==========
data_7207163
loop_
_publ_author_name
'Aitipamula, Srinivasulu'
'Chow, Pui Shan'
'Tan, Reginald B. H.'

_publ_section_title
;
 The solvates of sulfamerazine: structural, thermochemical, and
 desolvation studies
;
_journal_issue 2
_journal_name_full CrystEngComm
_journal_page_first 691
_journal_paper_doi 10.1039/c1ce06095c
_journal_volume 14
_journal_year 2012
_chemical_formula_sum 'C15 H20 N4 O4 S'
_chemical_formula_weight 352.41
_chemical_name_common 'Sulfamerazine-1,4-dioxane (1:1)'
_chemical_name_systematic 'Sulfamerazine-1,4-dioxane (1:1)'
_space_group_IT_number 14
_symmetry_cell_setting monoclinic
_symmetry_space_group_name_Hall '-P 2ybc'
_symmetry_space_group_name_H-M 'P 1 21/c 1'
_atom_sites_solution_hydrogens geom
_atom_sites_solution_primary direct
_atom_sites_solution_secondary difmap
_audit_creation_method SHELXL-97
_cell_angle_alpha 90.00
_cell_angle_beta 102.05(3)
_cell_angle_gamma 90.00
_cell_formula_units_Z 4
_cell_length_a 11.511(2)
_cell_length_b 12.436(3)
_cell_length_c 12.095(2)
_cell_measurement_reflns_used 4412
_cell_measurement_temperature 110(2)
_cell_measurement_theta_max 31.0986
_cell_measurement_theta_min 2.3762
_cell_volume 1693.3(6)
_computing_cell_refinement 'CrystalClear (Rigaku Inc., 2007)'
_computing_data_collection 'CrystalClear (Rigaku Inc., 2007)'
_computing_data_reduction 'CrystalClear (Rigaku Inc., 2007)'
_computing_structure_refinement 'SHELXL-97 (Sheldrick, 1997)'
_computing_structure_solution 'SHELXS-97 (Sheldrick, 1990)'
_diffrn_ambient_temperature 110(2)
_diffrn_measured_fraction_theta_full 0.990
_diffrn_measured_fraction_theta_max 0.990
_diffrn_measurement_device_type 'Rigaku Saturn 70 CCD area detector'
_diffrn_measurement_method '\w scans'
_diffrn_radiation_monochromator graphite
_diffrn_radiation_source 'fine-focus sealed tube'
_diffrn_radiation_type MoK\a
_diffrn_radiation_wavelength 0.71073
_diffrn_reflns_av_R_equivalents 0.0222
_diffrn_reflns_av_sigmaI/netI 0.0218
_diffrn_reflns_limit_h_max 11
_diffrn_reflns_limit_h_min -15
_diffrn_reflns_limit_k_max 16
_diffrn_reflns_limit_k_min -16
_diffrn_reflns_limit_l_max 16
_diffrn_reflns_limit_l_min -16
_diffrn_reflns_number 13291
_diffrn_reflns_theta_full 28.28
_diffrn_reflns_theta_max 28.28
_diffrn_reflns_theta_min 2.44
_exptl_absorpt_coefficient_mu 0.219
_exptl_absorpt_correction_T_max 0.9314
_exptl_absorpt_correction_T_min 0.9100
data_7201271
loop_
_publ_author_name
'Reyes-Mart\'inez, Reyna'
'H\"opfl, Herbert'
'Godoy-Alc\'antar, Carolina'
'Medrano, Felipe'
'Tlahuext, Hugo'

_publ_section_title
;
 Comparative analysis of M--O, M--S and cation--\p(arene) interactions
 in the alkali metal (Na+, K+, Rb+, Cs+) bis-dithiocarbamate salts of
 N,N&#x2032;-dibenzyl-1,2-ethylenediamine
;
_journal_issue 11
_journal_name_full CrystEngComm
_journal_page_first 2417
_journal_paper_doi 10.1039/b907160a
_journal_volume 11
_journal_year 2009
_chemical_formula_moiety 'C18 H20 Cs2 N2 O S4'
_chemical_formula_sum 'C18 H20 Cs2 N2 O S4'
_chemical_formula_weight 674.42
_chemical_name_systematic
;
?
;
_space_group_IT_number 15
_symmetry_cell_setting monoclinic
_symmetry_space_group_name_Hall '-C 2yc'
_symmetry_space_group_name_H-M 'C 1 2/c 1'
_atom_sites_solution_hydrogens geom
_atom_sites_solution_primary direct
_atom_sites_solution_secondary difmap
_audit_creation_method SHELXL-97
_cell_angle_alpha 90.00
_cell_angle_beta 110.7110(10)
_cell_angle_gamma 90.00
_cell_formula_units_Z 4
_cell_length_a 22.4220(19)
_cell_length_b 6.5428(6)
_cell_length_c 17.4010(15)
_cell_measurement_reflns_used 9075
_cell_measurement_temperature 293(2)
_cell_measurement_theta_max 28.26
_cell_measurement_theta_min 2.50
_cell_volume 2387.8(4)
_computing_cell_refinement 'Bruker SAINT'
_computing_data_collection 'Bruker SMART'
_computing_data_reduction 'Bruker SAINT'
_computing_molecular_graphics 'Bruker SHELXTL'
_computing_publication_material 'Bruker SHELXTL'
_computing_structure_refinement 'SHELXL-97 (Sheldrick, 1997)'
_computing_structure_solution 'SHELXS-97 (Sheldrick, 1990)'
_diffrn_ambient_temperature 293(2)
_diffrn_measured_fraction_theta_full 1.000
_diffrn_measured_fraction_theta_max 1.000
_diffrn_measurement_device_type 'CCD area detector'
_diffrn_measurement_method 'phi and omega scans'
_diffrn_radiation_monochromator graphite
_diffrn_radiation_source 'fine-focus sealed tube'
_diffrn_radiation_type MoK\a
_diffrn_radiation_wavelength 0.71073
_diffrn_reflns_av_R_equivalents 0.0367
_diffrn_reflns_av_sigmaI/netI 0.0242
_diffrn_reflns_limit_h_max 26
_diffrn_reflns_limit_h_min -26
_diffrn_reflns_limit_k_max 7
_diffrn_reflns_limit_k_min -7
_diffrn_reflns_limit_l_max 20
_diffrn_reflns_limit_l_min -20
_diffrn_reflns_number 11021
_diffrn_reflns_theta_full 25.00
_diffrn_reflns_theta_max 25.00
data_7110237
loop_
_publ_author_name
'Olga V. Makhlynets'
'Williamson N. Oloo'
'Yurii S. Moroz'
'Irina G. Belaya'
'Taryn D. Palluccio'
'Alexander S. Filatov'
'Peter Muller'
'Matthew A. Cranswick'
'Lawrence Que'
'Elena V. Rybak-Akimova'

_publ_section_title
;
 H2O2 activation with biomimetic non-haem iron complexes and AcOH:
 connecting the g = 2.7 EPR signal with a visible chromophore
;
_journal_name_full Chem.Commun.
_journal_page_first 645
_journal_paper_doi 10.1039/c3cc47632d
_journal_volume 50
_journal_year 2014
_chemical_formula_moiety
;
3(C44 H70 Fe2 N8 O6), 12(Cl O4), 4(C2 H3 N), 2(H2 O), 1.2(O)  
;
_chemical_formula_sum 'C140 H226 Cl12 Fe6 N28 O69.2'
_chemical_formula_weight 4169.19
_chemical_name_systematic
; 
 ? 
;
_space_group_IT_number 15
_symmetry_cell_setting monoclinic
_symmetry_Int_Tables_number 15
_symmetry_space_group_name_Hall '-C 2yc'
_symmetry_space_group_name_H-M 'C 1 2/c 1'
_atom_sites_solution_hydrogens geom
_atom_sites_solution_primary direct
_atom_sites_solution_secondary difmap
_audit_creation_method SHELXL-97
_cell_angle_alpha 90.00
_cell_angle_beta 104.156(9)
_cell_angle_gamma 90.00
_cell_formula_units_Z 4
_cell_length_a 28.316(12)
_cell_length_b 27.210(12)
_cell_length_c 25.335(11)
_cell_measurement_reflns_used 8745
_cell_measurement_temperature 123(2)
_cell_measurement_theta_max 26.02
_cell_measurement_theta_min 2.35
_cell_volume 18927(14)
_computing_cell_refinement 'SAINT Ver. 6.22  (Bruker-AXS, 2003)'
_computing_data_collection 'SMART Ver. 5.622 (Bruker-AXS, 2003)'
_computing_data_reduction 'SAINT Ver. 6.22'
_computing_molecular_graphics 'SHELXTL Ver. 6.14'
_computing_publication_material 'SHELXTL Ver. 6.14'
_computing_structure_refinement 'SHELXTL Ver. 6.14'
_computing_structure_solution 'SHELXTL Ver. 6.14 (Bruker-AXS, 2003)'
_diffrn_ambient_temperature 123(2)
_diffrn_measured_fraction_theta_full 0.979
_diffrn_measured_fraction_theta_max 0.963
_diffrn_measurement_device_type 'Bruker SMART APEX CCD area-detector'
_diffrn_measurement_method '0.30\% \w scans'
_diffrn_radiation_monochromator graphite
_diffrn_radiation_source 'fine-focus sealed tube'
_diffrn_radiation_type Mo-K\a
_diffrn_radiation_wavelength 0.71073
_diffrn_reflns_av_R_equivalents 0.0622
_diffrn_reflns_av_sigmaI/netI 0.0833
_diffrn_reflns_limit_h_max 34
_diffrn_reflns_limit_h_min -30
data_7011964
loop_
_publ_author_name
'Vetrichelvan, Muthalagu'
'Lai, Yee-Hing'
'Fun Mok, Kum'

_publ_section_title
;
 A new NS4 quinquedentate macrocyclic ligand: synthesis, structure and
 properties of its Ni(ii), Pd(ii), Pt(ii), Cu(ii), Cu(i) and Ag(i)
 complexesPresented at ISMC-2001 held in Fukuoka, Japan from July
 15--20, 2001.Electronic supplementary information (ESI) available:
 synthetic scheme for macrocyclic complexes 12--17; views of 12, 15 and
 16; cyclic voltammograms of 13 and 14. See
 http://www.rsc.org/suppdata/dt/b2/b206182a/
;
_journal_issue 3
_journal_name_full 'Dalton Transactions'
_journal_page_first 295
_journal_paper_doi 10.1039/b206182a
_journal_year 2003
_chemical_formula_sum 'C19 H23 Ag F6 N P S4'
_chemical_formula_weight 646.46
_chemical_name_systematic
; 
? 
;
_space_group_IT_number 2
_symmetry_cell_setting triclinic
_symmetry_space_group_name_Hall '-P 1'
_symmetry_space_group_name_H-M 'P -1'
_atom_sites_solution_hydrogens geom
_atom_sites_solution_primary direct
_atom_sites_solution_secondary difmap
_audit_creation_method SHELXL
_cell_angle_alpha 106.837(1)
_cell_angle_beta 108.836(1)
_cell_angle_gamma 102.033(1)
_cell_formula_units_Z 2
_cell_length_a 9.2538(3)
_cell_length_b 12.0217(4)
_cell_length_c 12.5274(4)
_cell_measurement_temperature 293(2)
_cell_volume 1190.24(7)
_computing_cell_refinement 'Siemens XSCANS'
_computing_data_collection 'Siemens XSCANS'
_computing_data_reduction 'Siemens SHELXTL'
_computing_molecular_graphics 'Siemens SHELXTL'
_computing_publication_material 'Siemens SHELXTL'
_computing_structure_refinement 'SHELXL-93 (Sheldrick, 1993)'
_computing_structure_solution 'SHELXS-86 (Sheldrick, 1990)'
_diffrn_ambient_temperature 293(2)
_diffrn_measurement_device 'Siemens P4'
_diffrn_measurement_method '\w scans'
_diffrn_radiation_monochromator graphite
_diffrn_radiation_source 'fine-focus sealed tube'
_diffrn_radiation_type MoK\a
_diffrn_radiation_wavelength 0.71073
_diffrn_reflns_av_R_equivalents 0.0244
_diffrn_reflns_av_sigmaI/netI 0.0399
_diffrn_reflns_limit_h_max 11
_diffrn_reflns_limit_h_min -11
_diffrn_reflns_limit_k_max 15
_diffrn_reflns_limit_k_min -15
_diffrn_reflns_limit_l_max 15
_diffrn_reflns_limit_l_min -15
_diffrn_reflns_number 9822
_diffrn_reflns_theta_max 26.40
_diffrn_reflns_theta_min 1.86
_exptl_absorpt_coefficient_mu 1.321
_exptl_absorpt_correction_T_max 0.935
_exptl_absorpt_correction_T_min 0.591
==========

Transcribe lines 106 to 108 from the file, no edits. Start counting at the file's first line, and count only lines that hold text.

_cell_angle_alpha 90.00
_cell_angle_beta 110.7110(10)
_cell_angle_gamma 90.00